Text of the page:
Batman Begins: A Movie Review of a Movie I Haven't Seen

By filmenthusiast2000 | REVERSEBLOG: the reverse shot blog June 23, 2005 at 11:16AM

Batman Begins: A Movie Review of a Movie I Haven't Seen
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We all have our little despised truisms; for my part, I've always found a huge fallacy in that familiar chide "You can't judge a book by its cover." This just isn't, in my experience, always the case, for better or for worse. Truth is, you can often garner a pretty good idea of someone's personality from their tee-shirt, get a pretty accurate idea of a movie from its trailer and, yes, get the gist of a book from what's on the jacket.

Which brings me to my latest innovation, a revolution in film criticism that is sure to shake that esteemed literary tradition to its very foundations: reviews of movies I haven't seen! Think of the time we poor scribes of the screen will save by not thanklessly ruining our eyes absorbing Hollywood waste product! Why, given the phoned-in" no, fuck it, telegrammed-in nature of most contemporary criticism, I wouldn't be surprised to learn that this technique is already widely practiced!

All of that said, I would like to inaugurate what I'm sure will soon become a Reverse Shot institution with my thoughts on Batman Begins, a movie whose overwrought grayness and 140 minute runtime will almost certainly bar me from ever, ever setting foot into a theater where it's playing. So; A Movie Review of a Movie I Haven't Seen. For the purposes of bemusement, I have written in "sarcastically fawning" mode:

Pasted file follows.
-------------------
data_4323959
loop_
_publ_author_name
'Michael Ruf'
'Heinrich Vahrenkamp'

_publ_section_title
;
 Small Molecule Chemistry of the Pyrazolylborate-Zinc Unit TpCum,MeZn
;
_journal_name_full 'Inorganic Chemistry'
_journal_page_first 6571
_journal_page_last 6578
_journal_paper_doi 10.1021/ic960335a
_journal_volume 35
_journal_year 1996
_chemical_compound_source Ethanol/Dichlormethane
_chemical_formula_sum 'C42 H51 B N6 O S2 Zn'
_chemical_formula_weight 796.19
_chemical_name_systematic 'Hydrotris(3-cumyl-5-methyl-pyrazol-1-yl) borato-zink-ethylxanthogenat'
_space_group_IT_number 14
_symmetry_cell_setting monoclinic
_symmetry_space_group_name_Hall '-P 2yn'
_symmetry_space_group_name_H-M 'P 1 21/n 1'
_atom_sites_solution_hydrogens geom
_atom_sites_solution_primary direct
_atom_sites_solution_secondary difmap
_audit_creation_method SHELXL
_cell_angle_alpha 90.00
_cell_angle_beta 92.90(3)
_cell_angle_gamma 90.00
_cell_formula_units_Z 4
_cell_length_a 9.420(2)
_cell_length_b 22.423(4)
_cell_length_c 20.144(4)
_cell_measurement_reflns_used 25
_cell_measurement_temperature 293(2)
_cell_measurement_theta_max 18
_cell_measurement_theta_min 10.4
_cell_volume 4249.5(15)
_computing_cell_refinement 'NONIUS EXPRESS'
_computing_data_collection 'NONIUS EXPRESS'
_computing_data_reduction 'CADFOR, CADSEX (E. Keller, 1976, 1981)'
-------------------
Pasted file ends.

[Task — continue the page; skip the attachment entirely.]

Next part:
Batman Begins Batman has always managed to tow an uncomfortable line in the comic book universe; he's a superhero who looks like a supervillain. There's a blessing to this; that badness makes him easier to fully root for than, say, a lily-white all-American do-gooder like Superman. It's what makes Bruce Wayne work, and it's what Joel Schumacher mucked-up with his two neon nails in the coffin to the Batman franchise. Tim Burton, that mad master of brooding set design, made Gotham a glossy deco nightmare; Schumacher made it a pinball machine. Enter Christopher Nolan, the wildly inventive young Brit director responsible for the devilish puzzle-box Memento, who wipes the slate clean. When he's done with the Bat-legend, you feel like Guy Pearce in the aforementioned movie; the short-term nightmares of Schumacher's missteps have disappeared! Gone are lantern jawed caped-crusaders like Clooney and Kilmer; you can't tell if nouveau Bruce Wayne Christian Bale even has a jaw, masked as it is under a wiry beard. Yes, this movie is dark, bearded leading-man dark, the dark of glistening mean streets' concrete, the dark of all-night Edward Hopper diners, a hyperbolic uber-noir dark that will leave you squinting when the house lights come up. It was so dark that this critic often wasn't quite sure what he was looking at, only sure that he loved it! Serious isn't just for Dostoevsky anymore; with Batman Begins, Nolan makes a passionate, grimy argument for comic books as the novels of the 21st century (would that make video games our new movies?), and it would take a self-serious fuddy-duddy to ignore the importance of this tough, broody material. Who will soon forget the moment when Wayne reveals his true identity to Katie Holmes, the sight of the new, bulky, all-terrain Batmobile skipping across rooftops, Last Samurai's Ken Watanbe (Toshiro Mifune v.2.0, as I've taken to calling him!) solemnly filling Bale's mind with mysterious Eastern mysticism and fighting techniques, or that show-stopping final battle between our dark knight and the supervillain that he fights? Not I, and not, I suspect, many viewers--the idiot who said that American lives don't have second acts obviously didn't count on the resilient modern mythology of Batman." So, how'd I do, Batfans?